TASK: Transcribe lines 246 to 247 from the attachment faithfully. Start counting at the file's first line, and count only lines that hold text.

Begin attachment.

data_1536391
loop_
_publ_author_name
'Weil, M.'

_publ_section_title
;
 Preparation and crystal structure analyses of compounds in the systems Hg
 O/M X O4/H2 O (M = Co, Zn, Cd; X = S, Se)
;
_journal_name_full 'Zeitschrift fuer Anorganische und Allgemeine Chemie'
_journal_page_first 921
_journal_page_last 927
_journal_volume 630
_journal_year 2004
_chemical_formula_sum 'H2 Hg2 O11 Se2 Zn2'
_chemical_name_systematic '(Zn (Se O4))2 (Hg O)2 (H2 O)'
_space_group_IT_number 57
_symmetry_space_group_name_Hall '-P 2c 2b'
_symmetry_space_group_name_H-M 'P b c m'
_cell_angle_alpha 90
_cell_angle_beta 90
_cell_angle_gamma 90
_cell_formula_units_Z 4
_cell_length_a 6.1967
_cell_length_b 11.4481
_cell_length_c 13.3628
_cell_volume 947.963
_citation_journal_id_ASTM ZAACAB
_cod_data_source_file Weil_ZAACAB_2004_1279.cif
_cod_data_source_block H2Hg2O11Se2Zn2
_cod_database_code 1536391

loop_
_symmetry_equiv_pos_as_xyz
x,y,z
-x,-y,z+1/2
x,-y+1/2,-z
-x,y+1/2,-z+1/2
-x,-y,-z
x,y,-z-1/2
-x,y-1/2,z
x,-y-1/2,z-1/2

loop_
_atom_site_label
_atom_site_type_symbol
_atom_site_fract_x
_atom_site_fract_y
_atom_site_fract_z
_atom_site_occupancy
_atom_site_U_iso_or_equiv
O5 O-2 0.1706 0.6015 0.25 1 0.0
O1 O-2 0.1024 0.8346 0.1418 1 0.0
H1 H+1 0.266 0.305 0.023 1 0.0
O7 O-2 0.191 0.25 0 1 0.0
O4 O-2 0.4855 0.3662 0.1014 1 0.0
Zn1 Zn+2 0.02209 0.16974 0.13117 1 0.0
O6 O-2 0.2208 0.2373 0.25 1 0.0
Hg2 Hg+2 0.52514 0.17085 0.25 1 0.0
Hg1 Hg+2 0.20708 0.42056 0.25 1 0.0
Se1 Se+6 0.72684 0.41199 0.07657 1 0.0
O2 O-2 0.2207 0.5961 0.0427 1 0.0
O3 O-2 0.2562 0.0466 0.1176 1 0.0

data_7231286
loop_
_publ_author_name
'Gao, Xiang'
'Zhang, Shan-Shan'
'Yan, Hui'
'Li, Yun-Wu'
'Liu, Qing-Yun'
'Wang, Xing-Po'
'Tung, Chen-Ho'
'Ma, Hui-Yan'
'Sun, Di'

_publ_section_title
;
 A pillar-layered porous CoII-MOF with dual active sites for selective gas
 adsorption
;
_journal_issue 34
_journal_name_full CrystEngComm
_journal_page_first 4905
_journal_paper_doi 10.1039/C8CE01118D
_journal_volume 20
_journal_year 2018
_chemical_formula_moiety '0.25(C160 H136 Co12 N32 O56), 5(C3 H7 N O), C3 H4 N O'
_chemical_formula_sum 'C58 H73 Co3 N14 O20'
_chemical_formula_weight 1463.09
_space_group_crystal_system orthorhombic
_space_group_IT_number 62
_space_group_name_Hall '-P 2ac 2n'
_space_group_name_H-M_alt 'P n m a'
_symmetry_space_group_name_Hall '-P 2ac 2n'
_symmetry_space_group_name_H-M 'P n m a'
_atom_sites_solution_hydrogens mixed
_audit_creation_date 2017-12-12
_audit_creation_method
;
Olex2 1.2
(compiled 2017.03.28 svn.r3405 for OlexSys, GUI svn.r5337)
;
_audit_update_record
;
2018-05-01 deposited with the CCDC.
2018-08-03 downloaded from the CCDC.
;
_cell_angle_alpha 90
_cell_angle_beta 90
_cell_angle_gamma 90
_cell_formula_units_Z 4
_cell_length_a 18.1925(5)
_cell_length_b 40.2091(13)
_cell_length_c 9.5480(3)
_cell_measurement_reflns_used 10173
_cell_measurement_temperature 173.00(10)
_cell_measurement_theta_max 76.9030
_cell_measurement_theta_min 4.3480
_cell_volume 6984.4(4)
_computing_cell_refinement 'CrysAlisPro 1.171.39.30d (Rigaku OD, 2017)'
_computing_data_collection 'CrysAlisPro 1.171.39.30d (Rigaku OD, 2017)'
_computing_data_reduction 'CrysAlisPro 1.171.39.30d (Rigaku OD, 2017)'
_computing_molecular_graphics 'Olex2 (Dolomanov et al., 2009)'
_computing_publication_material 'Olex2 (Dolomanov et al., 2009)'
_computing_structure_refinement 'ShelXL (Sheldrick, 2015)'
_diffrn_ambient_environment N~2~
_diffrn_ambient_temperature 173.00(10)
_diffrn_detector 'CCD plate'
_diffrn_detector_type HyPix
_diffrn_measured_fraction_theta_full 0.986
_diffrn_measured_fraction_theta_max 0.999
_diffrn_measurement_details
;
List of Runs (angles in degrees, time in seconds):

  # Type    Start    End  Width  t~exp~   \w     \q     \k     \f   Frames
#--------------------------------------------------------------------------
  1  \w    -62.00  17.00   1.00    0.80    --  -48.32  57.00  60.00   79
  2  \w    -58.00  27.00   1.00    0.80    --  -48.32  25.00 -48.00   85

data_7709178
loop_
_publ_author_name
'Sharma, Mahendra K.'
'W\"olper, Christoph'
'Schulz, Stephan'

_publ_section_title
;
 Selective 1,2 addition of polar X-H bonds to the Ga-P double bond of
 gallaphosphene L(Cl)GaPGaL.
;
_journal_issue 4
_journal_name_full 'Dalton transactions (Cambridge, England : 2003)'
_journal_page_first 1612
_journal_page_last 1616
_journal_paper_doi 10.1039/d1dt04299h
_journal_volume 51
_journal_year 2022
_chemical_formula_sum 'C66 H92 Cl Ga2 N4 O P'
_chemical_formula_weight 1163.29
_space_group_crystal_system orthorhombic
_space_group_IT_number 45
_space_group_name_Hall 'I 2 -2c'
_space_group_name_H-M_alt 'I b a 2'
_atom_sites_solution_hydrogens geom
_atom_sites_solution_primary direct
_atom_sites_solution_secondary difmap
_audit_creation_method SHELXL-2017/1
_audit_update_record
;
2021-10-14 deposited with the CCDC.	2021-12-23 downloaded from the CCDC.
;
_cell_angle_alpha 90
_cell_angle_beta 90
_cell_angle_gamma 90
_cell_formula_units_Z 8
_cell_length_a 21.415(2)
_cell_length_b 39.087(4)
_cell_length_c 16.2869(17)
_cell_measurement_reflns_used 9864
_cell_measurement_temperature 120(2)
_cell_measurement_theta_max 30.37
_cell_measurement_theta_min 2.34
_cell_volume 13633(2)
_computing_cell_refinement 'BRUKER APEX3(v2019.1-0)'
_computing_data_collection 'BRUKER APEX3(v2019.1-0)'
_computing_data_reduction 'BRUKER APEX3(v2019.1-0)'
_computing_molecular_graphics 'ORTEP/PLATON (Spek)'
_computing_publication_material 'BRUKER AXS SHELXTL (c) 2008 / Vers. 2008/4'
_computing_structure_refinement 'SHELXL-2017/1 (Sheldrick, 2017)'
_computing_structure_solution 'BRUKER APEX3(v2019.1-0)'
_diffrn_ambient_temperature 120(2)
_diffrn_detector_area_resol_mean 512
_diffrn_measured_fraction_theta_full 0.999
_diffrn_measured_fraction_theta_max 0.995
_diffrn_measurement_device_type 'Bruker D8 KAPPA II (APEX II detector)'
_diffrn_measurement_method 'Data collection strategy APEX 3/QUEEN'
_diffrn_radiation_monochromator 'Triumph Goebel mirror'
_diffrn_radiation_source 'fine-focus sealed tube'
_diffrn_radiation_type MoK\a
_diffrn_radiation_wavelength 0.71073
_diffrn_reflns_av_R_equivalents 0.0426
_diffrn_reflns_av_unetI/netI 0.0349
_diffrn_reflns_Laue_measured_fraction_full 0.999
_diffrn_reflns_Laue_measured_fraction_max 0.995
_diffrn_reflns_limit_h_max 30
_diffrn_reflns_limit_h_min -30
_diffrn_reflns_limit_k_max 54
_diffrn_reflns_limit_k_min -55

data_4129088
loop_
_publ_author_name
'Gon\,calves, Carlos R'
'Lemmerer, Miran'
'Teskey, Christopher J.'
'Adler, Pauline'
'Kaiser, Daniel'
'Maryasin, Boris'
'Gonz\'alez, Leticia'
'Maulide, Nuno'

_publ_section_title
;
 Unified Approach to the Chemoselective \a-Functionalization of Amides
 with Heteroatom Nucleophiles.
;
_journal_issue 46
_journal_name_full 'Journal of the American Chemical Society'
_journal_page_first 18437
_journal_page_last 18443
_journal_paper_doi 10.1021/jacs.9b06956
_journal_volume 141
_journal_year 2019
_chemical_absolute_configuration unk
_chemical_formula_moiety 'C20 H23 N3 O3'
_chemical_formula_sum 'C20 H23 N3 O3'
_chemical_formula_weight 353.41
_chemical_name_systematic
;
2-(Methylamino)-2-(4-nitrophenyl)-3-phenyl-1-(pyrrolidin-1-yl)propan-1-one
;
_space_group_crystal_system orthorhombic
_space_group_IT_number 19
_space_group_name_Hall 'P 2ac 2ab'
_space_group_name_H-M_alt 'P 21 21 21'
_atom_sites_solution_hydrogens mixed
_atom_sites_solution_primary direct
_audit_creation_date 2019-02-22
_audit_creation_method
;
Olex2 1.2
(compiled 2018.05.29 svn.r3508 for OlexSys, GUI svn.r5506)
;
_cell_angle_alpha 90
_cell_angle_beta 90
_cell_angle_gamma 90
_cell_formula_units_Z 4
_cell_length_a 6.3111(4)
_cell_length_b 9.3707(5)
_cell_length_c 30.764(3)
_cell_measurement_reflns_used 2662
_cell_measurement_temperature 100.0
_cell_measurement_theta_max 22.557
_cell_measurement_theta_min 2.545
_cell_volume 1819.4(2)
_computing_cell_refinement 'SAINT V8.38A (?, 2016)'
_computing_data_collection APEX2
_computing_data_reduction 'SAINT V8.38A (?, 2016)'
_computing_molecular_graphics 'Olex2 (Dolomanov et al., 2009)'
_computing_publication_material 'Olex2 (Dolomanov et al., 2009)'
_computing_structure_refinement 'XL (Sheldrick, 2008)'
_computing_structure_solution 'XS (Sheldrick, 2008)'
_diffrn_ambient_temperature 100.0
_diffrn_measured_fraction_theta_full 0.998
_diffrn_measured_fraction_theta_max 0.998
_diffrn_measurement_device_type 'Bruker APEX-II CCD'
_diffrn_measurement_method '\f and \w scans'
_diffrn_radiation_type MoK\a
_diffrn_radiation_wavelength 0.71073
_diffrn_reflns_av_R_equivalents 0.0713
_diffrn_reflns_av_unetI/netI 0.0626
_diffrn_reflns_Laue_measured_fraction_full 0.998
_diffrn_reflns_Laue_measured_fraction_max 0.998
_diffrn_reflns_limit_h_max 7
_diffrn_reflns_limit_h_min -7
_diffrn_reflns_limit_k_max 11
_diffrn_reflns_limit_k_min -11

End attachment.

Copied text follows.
Olex2 1.2
(compiled 2018.05.29 svn.r3508 for OlexSys, GUI svn.r5506)